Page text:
An appreciation of Earth, Wind & Fire founder Maurice White

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A tribute to Maurice White
Our local watchdog and economy senior editor Todd Duncan penned this appreciation of Maurice White.

A tribute to Maurice White

A tribute to Maurice White

BY TODD C. DUNCAN

Now I know how my parents felt when Ella, Frank, Nina and Dizzy died. More than just the musicians who created the soundtrack of their coming of age years, these legends helped shape their identities, and political and spiritual sensibilities.

For me, the death of Maurice White hits a little harder than just the passing of another R&B superstar. The music and message of his creation, Earth, Wind & Fire, challenged and bolstered me in so many ways.

Not only did they beautifully capture the poetry of the love between two human beings, they tapped into that connective universal tissue that binds and lifts all of us.

His music is soul music.

As a young man growing up in NYC in the ‘70s, I had the privilege to live in an environment and at a time that produced some of America’s best music in every genre, from R&B to jazz to folk rock to punk, and even to early rap.

In the midst of all of this great music, I was drawn to Earth, Wind & Fire. First, their music was an intoxicating blend of jazz, funk, Latin and African rhythms.

White introduced the kalimba, an African hand piano, to audiences here in America.

The Phenix horns were amazing, even in an era of great horn sections.

I always wanted to be Verdine White, the band’s funky bass player, and Philip Bailey’s clear and powerful falsetto garnered the envy of angels.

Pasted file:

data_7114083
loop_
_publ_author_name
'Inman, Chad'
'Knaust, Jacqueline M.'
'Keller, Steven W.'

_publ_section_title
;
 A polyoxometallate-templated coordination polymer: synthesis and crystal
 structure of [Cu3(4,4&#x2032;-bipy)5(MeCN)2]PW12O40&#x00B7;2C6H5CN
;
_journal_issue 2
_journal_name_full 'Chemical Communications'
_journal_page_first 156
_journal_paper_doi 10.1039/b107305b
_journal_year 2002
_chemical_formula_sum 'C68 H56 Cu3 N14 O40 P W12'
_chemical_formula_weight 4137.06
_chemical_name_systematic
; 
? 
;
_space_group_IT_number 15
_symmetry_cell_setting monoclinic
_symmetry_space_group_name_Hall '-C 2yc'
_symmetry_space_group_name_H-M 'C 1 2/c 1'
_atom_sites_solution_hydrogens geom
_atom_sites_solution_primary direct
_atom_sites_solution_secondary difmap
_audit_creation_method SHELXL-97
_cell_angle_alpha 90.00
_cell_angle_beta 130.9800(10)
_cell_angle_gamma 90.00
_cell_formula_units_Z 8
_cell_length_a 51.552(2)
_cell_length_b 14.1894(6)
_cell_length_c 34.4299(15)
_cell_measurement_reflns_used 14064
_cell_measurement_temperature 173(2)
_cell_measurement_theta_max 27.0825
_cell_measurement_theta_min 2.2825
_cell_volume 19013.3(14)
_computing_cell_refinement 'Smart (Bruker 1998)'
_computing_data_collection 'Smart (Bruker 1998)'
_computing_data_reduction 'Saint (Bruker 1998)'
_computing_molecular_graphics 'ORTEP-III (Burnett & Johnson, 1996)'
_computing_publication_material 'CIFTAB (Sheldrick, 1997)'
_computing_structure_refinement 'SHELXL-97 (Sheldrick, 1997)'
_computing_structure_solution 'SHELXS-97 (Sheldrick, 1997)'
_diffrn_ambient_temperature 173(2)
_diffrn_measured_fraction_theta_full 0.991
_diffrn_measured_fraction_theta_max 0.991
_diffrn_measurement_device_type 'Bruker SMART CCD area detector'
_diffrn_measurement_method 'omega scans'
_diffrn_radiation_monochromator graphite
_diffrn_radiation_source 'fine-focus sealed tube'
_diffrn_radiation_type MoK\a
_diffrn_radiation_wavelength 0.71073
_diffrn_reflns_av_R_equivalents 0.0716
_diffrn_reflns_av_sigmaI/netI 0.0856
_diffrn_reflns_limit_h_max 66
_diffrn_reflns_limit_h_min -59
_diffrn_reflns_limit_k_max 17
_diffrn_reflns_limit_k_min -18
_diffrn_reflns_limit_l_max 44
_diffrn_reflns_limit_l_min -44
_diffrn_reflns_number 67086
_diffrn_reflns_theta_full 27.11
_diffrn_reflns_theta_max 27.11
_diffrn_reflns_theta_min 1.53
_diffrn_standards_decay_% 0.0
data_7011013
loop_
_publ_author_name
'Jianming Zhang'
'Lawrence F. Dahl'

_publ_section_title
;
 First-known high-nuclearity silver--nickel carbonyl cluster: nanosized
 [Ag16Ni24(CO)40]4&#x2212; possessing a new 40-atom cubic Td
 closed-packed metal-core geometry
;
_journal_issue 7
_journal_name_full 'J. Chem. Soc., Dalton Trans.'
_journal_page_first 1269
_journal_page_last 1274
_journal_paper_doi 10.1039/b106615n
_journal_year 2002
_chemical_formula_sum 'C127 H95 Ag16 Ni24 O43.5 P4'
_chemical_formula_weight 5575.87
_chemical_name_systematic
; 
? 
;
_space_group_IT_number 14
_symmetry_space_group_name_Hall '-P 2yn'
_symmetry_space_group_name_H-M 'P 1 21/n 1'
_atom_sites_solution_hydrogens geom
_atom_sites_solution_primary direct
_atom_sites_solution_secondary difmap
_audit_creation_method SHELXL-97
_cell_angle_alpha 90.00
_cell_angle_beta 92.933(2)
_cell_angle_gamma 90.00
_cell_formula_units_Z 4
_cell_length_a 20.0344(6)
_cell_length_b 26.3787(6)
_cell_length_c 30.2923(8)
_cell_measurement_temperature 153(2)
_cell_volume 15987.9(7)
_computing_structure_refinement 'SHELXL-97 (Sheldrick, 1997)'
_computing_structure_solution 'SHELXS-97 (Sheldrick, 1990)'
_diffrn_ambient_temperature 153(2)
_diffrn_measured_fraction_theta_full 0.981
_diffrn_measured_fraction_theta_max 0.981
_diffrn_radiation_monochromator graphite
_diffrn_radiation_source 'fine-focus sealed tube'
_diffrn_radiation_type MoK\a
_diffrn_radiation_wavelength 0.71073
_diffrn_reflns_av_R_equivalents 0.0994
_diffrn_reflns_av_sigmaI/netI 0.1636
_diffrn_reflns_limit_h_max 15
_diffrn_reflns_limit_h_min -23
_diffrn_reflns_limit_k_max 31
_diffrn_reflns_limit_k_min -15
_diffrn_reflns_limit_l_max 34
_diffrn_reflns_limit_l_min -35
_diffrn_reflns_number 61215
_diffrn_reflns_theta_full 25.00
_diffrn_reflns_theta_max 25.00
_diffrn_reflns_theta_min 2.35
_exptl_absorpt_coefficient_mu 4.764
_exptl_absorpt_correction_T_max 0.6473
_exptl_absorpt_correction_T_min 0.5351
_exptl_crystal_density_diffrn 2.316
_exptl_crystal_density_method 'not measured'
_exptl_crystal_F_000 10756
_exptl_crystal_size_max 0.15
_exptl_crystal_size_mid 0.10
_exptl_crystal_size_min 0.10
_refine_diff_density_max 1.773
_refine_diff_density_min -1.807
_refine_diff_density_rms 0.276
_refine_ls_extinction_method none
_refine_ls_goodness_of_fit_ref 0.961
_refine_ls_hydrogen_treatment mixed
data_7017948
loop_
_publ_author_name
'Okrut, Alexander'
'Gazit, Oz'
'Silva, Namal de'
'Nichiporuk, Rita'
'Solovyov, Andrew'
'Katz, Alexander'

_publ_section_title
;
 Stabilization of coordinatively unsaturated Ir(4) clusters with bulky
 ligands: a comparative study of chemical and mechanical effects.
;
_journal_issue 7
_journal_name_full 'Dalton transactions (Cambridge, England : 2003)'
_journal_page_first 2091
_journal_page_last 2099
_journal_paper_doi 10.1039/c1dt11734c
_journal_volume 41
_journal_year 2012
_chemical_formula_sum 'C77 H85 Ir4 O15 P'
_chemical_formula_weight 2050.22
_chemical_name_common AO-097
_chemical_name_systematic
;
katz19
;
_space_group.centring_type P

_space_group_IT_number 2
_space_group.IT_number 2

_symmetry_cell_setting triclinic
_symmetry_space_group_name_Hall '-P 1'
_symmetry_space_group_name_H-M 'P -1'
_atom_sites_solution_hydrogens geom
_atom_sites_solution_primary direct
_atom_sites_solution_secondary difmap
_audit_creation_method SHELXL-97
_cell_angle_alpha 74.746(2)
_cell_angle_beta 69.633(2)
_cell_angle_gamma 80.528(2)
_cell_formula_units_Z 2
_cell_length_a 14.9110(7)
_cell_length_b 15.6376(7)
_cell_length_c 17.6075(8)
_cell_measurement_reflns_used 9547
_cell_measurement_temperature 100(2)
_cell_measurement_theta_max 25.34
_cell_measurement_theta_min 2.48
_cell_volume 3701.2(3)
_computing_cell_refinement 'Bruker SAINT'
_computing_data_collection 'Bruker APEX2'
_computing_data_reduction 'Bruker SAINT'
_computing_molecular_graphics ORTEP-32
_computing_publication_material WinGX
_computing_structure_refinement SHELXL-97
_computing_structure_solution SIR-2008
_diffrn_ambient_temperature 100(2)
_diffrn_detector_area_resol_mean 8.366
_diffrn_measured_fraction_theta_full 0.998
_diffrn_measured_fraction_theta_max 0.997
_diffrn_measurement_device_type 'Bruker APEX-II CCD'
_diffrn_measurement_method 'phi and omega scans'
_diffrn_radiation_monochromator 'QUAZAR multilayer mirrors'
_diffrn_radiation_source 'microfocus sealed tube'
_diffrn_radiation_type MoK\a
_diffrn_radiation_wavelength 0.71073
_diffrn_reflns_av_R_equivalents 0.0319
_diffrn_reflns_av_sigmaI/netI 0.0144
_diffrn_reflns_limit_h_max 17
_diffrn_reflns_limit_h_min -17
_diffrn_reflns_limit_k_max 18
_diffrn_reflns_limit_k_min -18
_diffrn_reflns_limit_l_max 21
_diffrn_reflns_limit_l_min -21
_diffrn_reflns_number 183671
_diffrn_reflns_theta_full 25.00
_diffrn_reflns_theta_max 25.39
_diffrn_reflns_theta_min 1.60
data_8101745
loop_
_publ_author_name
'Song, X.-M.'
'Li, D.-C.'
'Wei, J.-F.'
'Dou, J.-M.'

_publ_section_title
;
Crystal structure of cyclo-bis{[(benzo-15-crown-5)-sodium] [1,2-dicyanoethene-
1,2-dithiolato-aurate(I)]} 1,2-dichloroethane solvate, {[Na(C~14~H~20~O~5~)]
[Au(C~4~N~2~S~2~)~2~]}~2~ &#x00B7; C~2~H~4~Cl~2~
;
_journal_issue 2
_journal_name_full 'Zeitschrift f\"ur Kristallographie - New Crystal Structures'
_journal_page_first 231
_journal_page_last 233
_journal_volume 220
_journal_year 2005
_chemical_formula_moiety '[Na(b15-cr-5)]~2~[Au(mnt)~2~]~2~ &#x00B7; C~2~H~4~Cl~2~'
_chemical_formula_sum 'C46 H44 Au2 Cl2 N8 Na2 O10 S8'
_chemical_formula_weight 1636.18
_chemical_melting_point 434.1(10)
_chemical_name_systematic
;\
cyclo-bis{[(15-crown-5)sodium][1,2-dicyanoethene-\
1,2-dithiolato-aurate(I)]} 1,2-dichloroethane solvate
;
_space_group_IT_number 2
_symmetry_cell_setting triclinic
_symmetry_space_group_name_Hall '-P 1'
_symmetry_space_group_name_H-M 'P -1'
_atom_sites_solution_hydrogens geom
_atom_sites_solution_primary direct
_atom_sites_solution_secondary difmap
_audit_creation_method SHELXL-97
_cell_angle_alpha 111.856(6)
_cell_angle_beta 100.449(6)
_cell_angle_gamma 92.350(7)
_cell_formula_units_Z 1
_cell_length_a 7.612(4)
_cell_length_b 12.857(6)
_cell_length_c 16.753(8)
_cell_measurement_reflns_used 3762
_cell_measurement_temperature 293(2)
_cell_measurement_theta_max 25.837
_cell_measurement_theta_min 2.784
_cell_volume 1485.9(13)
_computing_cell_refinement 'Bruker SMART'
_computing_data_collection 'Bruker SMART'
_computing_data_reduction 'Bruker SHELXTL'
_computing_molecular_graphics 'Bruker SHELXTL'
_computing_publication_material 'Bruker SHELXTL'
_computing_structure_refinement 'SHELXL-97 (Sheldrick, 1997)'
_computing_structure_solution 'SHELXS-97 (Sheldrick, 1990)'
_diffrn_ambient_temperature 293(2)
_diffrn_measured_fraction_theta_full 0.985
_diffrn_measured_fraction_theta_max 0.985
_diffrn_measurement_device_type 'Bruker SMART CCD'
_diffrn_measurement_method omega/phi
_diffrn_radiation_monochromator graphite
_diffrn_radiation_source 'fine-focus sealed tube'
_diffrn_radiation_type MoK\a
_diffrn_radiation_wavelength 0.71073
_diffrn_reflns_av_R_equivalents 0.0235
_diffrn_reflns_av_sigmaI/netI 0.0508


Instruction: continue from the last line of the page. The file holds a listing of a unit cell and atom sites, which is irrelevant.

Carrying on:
Their live shows in the ‘70s were spectacular. A stage filled with great musicians wearing amazing technicolor costumes. There were fireworks and even magic tricks developed by magician Doug Henning. (Always loved Verdine playing sideways and suspended by wires).

I would attend every show they performed in New York City for years.

But at the core of the theatrics, though, was the music and Maurice White.

“It’s important for me to communicate higher thought, higher spirit, higher ideas in my music as well as communicate emotionally,” White told the Chicago Tribune in 1985. “It’s important to put the emphasis on the positive aspect.”

EWF’s lyrics touched our higher human desire to connect with each other in a spiritual way, to love ourselves, to love something greater, and to help our fellow man.

“Every man has a place, in his heart there’s a space,

And the world can’t erase his fantasies

Take a ride in the sky, on our ship Fantasii

All your dreams will come true, right away

And we will live together, until the twelfth of never

Our voices will ring forever, as one.”  – Fantasy

 

“That’s the way of the world

Plant your flower and you grow a pearl

Child is born with a heart of gold

Way of the world makes his heart so cold” – That’s the Way of the World

I was drawn to these universal messages as a pre-teenager.  I would learn the release dates for every EWF album and head to the Wiz record store on Jamaica Avenue in Queens to be one of the first people to buy the record.

I would travel home as fast as I could and listen to the album over and over, carefully reading the lyrics printed on the inside album cover, looking for deeper meanings and personal enlightenment.

I studied the amazing artwork on the album covers, the images inspiring me to read books about other religions and spiritual paths.

Even now, whenever I feel overwhelmed or disenchanted, EWF music is still there for me.

Good music has to power to change our lives for the better. It has the power to fill our souls with love and kindness, and hope for a better tomorrow.

Maurice White’s music change my life. No, it actually filled me with life.

I will miss him, but he left us very precious gifts.

The gift of song. The gift of love.


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